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By David Zurawik and David Zurawik,Television Critic | February 13, 1992
ON AN AFTERNOON in May 1966, John Glover, the first graduate of the Towson State University theater program, handed his father his freshly minted diploma and boarded a bus for New York City.This Saturday -- some 25 years later -- John Glover, Drama-Desk-award-winner and Emmy nominee, returns in triumph to Towson State to present a benefit show for the John Glover Scholarship Endowment for Acting Majors.The story line sounds almost too perfect, doesn't it? Of such stuff is press-release mythology made.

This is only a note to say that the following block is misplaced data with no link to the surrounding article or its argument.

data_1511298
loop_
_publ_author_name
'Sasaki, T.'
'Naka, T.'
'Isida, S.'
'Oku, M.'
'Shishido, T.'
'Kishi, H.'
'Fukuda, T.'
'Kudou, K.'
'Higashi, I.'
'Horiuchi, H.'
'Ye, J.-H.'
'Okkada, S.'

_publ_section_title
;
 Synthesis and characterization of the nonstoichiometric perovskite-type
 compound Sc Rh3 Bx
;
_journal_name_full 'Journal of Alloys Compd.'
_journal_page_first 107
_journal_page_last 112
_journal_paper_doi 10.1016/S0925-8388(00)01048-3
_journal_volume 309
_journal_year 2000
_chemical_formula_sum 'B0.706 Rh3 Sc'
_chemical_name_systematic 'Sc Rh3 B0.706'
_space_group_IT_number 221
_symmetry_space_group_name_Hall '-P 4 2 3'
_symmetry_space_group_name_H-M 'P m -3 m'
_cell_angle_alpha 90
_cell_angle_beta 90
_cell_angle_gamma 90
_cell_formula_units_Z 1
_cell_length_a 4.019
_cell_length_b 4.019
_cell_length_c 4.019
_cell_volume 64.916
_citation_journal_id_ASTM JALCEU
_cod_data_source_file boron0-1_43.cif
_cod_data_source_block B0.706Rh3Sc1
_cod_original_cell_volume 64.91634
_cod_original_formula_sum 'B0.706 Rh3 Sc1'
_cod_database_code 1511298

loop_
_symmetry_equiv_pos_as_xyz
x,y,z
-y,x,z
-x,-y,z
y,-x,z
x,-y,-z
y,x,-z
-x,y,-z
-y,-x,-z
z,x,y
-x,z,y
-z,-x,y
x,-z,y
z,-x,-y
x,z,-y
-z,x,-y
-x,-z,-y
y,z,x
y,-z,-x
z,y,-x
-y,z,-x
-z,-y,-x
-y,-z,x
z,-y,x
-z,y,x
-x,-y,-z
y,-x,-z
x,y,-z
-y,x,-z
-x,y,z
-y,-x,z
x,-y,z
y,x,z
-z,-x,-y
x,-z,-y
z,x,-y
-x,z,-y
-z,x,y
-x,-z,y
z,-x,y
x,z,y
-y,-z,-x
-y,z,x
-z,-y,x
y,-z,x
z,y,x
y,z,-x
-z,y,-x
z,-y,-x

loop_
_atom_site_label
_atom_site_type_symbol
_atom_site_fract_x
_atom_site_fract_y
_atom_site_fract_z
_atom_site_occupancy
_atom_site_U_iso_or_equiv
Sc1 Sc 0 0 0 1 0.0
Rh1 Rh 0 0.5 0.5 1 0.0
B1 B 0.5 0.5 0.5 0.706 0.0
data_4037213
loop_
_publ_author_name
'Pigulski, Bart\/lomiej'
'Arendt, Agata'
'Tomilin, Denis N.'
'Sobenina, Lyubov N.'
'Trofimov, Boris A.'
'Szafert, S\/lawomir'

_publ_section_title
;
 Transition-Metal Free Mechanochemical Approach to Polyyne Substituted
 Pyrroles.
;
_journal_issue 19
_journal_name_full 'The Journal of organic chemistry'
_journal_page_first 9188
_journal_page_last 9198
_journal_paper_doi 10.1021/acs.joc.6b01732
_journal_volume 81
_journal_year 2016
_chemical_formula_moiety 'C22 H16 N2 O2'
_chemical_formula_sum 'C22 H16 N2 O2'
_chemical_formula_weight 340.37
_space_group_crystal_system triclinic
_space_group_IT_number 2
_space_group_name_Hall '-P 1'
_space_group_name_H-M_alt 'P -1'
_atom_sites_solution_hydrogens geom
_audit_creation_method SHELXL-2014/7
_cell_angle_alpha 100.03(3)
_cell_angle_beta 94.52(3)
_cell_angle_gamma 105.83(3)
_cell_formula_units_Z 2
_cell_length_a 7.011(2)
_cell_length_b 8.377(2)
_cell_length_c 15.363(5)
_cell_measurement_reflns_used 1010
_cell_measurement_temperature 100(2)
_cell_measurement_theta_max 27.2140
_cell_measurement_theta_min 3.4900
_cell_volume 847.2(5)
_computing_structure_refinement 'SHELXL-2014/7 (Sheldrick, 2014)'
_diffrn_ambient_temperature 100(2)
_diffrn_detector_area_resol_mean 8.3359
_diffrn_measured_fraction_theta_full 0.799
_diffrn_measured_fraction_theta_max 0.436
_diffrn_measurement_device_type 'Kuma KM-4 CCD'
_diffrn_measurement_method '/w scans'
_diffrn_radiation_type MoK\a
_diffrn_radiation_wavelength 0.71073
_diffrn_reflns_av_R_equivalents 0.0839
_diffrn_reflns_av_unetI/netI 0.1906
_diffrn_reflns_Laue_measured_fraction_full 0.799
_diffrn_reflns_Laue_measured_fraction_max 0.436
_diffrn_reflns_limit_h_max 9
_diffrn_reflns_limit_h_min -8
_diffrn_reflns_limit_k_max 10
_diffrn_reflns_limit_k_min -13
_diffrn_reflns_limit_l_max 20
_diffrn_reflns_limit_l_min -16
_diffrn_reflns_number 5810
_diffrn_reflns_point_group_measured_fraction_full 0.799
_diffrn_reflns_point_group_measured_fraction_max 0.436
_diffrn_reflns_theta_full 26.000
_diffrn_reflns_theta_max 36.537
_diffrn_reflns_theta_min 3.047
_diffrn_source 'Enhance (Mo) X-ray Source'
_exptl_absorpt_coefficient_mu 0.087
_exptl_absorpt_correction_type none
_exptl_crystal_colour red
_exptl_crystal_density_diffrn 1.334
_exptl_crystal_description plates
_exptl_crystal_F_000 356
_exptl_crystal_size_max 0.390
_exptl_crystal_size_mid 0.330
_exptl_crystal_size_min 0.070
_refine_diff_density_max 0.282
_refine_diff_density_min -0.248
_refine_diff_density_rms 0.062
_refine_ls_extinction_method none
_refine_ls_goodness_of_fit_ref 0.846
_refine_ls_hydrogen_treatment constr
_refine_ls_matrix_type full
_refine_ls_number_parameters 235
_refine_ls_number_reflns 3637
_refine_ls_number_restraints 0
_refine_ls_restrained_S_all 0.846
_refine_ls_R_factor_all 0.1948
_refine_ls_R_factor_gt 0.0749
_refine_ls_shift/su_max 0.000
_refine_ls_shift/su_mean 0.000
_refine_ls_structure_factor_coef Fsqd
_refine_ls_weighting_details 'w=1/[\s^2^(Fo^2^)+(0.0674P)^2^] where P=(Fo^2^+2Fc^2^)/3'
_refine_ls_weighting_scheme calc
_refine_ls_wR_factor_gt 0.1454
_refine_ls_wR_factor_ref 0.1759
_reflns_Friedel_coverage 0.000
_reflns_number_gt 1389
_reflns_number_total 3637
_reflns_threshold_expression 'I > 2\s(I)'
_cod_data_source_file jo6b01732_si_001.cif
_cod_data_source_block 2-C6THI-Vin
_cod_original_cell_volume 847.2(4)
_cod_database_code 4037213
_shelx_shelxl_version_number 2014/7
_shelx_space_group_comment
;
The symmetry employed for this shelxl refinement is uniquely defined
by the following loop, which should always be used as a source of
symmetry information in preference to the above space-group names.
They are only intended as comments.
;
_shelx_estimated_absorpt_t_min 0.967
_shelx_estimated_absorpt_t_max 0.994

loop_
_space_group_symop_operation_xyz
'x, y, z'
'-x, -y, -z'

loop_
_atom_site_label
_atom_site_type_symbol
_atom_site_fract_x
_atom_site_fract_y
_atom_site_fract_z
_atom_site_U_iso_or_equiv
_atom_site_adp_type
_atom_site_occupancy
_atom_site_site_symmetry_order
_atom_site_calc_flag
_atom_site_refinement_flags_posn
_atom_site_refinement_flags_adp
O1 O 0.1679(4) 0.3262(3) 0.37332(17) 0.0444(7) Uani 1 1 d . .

FEATURES
By David Zurawik and David Zurawik,Television Critic | February 13, 1992
On an afternoon in May 1966, John Glover, the first graduate of the Towson State University theater program, handed his father his freshly minted diploma and boarded a bus for New York City.This Saturday -- some 25 years later -- John Glover, Drama-Desk-award-winner and Emmy nominee, returns in triumph to Towson State to present a benefit show for the John Glover Scholarship Endowment for Acting Majors.The storyline sounds almost too perfect, doesn't it? Of such stuff is press-release mythology made.